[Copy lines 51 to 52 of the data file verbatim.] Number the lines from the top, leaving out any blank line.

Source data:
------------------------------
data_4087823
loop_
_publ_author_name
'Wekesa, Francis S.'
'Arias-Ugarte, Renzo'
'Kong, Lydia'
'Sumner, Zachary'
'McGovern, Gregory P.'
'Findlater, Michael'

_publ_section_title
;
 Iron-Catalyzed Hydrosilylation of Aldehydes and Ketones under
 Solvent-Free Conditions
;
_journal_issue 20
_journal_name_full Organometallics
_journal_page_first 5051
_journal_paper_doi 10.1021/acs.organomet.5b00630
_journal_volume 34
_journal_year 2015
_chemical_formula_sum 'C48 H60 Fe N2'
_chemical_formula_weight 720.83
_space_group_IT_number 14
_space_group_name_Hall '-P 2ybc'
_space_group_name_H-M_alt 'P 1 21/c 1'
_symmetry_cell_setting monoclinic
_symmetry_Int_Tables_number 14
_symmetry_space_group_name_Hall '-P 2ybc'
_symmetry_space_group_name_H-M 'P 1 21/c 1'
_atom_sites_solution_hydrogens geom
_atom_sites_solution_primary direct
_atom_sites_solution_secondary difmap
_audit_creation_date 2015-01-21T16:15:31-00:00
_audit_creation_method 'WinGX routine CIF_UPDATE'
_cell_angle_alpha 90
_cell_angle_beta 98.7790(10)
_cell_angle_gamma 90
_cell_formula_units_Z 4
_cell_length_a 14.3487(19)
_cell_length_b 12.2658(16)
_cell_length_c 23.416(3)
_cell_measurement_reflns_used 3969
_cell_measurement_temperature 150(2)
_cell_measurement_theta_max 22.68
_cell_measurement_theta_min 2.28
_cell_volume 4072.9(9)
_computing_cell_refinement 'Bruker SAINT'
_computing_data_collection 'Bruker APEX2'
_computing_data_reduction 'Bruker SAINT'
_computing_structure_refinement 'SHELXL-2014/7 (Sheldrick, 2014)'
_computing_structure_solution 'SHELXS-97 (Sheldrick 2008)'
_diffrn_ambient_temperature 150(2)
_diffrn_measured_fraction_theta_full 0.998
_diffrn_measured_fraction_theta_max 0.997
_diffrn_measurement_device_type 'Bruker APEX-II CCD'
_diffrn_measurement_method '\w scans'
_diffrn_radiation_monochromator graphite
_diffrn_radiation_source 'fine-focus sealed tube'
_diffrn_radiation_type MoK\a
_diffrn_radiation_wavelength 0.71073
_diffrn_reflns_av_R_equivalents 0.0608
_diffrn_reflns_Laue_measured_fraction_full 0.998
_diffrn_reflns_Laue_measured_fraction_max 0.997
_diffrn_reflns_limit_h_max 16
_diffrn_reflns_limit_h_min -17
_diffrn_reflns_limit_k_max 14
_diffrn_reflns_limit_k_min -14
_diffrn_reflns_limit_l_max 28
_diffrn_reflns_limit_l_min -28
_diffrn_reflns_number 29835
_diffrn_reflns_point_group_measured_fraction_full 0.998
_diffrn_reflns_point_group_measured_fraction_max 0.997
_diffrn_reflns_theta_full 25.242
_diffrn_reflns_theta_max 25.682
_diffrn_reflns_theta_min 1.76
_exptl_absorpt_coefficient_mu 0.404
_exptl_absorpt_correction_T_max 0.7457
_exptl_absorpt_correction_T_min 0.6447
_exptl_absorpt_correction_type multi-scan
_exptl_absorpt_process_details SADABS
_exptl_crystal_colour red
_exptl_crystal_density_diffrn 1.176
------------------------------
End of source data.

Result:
_computing_structure_solution 'SHELXS-97 (Sheldrick 2008)'
_diffrn_ambient_temperature 150(2)